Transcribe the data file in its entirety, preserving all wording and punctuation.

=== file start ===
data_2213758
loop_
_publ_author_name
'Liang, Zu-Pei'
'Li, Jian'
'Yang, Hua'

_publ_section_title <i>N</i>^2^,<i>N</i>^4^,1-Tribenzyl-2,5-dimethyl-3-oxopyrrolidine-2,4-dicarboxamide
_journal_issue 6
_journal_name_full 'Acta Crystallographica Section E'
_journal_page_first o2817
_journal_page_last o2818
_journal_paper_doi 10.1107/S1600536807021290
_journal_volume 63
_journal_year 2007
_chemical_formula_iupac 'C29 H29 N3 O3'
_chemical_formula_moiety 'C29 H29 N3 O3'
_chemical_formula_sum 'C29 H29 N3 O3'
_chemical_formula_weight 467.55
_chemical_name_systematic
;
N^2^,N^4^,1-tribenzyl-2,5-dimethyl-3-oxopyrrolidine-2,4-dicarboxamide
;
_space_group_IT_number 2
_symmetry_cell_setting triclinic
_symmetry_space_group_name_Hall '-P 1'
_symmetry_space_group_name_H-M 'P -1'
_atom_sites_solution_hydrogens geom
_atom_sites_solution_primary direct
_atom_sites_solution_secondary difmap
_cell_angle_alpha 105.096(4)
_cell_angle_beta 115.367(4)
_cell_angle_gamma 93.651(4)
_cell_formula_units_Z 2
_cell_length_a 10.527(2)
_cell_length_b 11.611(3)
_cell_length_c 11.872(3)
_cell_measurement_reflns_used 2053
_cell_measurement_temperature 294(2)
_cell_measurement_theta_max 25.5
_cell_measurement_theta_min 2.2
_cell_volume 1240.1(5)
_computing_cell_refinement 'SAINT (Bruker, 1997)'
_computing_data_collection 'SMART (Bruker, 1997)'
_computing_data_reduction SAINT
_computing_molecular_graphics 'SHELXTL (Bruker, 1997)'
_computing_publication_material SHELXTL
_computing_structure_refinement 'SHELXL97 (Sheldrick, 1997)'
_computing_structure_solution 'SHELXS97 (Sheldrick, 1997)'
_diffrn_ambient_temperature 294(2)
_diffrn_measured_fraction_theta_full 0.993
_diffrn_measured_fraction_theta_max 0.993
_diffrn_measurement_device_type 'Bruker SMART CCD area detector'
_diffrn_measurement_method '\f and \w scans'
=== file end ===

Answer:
data_2213758
loop_
_publ_author_name
'Liang, Zu-Pei'
'Li, Jian'
'Yang, Hua'

_publ_section_title <i>N</i>^2^,<i>N</i>^4^,1-Tribenzyl-2,5-dimethyl-3-oxopyrrolidine-2,4-dicarboxamide
_journal_issue 6
_journal_name_full 'Acta Crystallographica Section E'
_journal_page_first o2817
_journal_page_last o2818
_journal_paper_doi 10.1107/S1600536807021290
_journal_volume 63
_journal_year 2007
_chemical_formula_iupac 'C29 H29 N3 O3'
_chemical_formula_moiety 'C29 H29 N3 O3'
_chemical_formula_sum 'C29 H29 N3 O3'
_chemical_formula_weight 467.55
_chemical_name_systematic
;
N^2^,N^4^,1-tribenzyl-2,5-dimethyl-3-oxopyrrolidine-2,4-dicarboxamide
;
_space_group_IT_number 2
_symmetry_cell_setting triclinic
_symmetry_space_group_name_Hall '-P 1'
_symmetry_space_group_name_H-M 'P -1'
_atom_sites_solution_hydrogens geom
_atom_sites_solution_primary direct
_atom_sites_solution_secondary difmap
_cell_angle_alpha 105.096(4)
_cell_angle_beta 115.367(4)
_cell_angle_gamma 93.651(4)
_cell_formula_units_Z 2
_cell_length_a 10.527(2)
_cell_length_b 11.611(3)
_cell_length_c 11.872(3)
_cell_measurement_reflns_used 2053
_cell_measurement_temperature 294(2)
_cell_measurement_theta_max 25.5
_cell_measurement_theta_min 2.2
_cell_volume 1240.1(5)
_computing_cell_refinement 'SAINT (Bruker, 1997)'
_computing_data_collection 'SMART (Bruker, 1997)'
_computing_data_reduction SAINT
_computing_molecular_graphics 'SHELXTL (Bruker, 1997)'
_computing_publication_material SHELXTL
_computing_structure_refinement 'SHELXL97 (Sheldrick, 1997)'
_computing_structure_solution 'SHELXS97 (Sheldrick, 1997)'
_diffrn_ambient_temperature 294(2)
_diffrn_measured_fraction_theta_full 0.993
_diffrn_measured_fraction_theta_max 0.993
_diffrn_measurement_device_type 'Bruker SMART CCD area detector'
_diffrn_measurement_method '\f and \w scans'